But...has anyone ever figured out the black oil that drips down folks heads when the Big Bad communicates is all about?
Eric Braddock
6. EricBraddock
This is by far one of my favorite movies of all time. Loved it ever since I saw it in theaters.

I'm leavin'.. Bzzzzz!
David Lev
7. davidlev
There is no word better than "fun" to describe this movie. And I'm not if I agree that it was ordained that Korben et al were gonna win: it gets pretty down to the wire to set up and activate those stones, and "Mr. Shadow" is (if I remember correctly) essentially an entire planet made of evil. I always thought that the black stuff that drips down when people talk to him was blood.
8. mwschmeer
I *hate* this movie because of Chris Tucker. He ruins the film with his scene-stealing, over-the-top performance which constantly screams "look at me, I'm Chris Tucker." He doesn't play a role, he plays himself playing a role. Which is exactly the reason all those Rush Hour movies suck, too.

Apparently, the French were under the delusion that Chris Tucker was the new Jerry Lewis. Too bad hindsight is 20/20, eh, Besson?

This movie would have been soooooo much better if Tucker wasn't cast.
Jeff Youngstrom
9. jeffy
I love the movie, not least for Eric Serra's wonderful score/soundtrack. It has the rare joint properties of suiting the film to near invisibility, and being really fun to listen to alone.

Hearing that there's a new edition on Blu-ray is the first thing that has given me the merest glimmer of the beginnings of a faint desire to own a Blu-ray player. (In fact, now that I think of it, I owned the Fifth Element DVD before I had a DVD player. Uh oh.)

Oh, and I love the wonderfully insane costumes by Jean-Paul Gaultier.
Malohin ...
10. Malohin
> I think Chris Tucker wins by a
> length, having created one of science
> fiction’s most memorable--and most
> gleefully annoying--characters.

Ruby Rod is one of my all-time favorite sidekicks, carries it off more than a bit of panache, and Chris Tucker blows the doors off the performance.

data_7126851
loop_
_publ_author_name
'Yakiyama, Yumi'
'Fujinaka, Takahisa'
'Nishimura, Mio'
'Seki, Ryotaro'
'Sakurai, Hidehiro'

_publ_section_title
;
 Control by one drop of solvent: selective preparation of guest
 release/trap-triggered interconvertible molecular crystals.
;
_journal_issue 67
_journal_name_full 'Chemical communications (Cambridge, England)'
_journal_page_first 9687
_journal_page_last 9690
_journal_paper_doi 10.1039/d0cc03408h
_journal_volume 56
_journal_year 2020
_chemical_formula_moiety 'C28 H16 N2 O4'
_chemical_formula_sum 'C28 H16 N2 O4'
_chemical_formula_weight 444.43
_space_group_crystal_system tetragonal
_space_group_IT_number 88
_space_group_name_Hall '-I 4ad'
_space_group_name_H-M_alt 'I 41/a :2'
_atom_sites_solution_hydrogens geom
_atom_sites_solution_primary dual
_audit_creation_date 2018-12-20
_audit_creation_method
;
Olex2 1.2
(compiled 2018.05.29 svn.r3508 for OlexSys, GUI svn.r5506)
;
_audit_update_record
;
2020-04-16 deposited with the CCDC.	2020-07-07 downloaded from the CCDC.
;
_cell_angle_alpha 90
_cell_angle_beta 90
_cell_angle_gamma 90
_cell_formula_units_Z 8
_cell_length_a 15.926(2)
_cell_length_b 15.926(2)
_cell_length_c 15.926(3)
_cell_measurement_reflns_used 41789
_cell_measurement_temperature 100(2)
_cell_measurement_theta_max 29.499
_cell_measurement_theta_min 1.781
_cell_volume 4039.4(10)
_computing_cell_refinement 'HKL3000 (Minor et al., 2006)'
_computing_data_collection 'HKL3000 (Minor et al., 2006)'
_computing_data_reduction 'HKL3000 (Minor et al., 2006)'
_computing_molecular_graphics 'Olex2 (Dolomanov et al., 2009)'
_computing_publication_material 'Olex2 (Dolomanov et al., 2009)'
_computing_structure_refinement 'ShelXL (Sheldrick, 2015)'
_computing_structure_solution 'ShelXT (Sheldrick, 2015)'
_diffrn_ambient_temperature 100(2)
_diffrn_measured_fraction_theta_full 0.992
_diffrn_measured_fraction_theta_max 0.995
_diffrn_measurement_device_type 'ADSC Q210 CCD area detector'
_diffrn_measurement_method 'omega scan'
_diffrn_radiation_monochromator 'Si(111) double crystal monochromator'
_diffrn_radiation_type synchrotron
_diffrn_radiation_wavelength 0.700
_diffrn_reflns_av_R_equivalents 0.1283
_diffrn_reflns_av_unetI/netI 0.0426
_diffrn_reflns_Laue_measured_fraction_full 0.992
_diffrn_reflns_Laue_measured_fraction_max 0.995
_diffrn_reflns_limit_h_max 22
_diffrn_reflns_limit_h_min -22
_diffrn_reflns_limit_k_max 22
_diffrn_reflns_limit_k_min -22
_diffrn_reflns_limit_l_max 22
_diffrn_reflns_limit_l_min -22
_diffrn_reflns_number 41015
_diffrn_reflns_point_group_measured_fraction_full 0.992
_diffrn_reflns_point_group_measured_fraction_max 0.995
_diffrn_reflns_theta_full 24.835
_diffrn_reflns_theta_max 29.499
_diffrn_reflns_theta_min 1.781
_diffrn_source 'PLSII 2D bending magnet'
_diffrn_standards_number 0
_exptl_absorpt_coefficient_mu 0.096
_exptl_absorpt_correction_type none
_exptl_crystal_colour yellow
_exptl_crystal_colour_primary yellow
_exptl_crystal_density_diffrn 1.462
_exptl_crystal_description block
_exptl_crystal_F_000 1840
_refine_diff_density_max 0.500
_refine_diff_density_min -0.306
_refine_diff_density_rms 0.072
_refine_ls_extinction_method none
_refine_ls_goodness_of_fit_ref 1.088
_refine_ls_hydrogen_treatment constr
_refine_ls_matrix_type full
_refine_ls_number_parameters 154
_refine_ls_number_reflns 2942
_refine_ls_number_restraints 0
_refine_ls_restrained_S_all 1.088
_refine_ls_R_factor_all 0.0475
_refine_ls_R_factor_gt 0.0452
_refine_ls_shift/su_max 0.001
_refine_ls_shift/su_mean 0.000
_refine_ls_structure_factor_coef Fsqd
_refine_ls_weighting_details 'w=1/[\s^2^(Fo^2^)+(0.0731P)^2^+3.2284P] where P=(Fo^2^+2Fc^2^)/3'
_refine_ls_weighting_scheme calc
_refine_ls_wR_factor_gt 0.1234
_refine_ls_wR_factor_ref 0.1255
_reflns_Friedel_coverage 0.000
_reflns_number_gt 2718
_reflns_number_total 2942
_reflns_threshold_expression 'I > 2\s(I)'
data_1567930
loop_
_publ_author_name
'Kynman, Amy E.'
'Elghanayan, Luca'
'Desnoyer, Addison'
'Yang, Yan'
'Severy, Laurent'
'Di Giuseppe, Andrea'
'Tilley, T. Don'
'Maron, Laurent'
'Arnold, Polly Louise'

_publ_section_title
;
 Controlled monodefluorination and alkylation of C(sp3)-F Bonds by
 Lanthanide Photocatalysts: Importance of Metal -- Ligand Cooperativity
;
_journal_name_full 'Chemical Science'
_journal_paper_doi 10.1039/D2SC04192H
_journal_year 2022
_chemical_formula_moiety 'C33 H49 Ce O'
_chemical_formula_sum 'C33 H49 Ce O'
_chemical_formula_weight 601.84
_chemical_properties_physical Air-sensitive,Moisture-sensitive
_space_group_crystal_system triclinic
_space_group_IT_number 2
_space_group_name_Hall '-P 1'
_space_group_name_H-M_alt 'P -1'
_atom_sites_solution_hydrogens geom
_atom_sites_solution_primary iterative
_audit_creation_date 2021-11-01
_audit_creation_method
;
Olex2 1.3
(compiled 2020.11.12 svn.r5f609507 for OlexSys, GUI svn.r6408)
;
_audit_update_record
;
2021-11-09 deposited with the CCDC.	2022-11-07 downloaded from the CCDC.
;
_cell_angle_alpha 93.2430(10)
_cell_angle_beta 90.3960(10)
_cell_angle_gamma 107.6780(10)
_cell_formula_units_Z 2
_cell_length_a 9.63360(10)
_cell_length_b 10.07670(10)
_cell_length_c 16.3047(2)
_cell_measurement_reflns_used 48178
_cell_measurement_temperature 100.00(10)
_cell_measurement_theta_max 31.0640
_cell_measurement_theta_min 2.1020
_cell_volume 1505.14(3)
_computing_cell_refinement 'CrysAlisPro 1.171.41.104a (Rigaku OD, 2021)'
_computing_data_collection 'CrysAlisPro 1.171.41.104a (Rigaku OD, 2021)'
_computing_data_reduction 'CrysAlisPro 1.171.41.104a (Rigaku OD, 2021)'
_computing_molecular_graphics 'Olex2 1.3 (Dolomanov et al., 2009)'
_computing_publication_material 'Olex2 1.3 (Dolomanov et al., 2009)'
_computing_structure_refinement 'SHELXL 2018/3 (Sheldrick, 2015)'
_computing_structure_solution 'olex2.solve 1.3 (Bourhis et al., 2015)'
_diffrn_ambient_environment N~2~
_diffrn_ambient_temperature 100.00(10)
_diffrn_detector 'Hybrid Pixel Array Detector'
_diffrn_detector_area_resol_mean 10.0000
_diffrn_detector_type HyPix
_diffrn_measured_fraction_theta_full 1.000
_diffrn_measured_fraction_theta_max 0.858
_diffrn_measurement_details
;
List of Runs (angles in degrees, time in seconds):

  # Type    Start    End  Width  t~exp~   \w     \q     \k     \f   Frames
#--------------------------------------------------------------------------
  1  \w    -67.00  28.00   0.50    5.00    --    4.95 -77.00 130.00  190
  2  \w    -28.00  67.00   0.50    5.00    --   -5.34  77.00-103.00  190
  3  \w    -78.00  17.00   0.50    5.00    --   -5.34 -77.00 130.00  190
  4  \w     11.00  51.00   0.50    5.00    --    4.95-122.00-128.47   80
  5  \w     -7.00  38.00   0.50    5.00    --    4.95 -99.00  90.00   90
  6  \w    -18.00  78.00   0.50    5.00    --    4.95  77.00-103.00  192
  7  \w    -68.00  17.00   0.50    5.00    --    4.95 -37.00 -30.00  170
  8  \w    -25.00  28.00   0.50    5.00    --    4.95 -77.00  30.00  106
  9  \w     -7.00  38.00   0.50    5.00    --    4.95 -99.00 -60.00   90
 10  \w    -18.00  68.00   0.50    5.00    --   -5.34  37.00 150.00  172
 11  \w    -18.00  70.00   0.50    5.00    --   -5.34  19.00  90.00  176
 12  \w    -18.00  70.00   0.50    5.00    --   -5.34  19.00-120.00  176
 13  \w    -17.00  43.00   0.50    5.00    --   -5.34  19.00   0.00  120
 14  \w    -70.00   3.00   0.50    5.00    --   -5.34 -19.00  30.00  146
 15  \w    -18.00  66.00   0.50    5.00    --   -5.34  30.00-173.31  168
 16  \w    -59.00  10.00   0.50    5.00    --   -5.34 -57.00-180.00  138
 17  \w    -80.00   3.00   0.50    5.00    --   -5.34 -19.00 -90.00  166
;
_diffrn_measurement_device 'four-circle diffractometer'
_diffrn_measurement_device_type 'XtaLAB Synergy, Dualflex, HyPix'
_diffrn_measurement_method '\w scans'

Think about how most sidekicks behave, their role, and their fate. Ruby Rod: sticks by the hero, generally does what he's told, doesn't do anything horrendously stupid, when the moment comes he does the right thing, and doesn't collapse or faint until the crisis is past.

Given your choice of annoying sidekicks, wouldn't you rather have Ruby Rod than most of those annoying, "Oops, I dropped your gun," or "Sorry, I pushed the button," or "Save me" types?

> most gleefully annoying--characters.

Well. Um. Yeah. That too. :)
Justin Adair
11. Hobbyns
Just have to agree that it's an excellent New Year's flick! Maybe I'm just slow or something, but TFE was the first movie that I watched Chris Tucker in, so I knew nothing about him and giggled with glee in the theater at his over-the-top performance. Since them I've seen it about four times, but I'd watch it again, probably right after watching Blade Runner for the 1000th time, just to lift my spirits.

Happy new year, all!
Mitch Wagner
12. MitchWagner
I'm glad to see so many 5E fans in one place. I remember it got terrible reviews, and my wife and I loved it. The reviewers apparently didn't realize it was an action/comedy.

Same thing for "The Mummy" and "Con Air." ("Put. The bunny. Back.")
Soon Lee
13. SoonLee
The mishmash spawn of Luc Besson, JP Gaultier, Moebius & a cast that includes Gary Oldman, Ian Holm, Bruce Willis & Tricky. Tricky!

How can you not love it?
14. j h woodyatt
Short shameful confession time: The Fifth Element always makes me feel unsufferably smug.

When it came out, a lot of my friends saw it before me, and they panned it pretty horribly. I saw it a couple days later, and I came out of the theater telling them that they'd all change their tune. All of them.

One by one, they all did. Eventually. I've always wanted to say, "I told you so."
Brady Allen
15. akabrady
I loved this show from the moment I saw it! I love science fiction and fantasy (duh! I'm posting on Tor), but I've always thought some people take it a bit too seriously.

I love stories that are over the top and crazy!
16. SMB
5E grew on me also. It only works once you learn not to worry about the complete irrelevance of the plot.

Although the first 40 minutes of setup is fun, 5E only hits its straps when everyone is at the spaceport trying to get checked in with those two free tickets.

There is a wonderful 10 minutes of intercutting that builds in tempo to a climax as the spaceship takes off (more than one if you include Ruby and his girl ;) and its a fabulously enjoyable piece of directing.

Unfortunately, Luc followed up 5E with the execrable Joan of Arc and I've never been game to assume that anything he does will be any good since then.
Troy Lissoway
17. Troylis
I loved this movie from the first time I saw it in the theatre. I had no clue it was coming until I saw the first ads on TV, but my friends and I quickly realized we weren't watching "Blade Runner", we were watching "Metal Hurlant".

One part that established the movie's world for me was the ground crew during the spaceport scene. In a "standard" SF movie, they would be a faceless crew of clockwork professionals. In 5E, we get a highly-competent group of blue-collar Rastafarians which (taking away the pot) looks a lot more like my experience of real-world work crews. There was no reason to have them in there, except to let you know that real humans live in that world.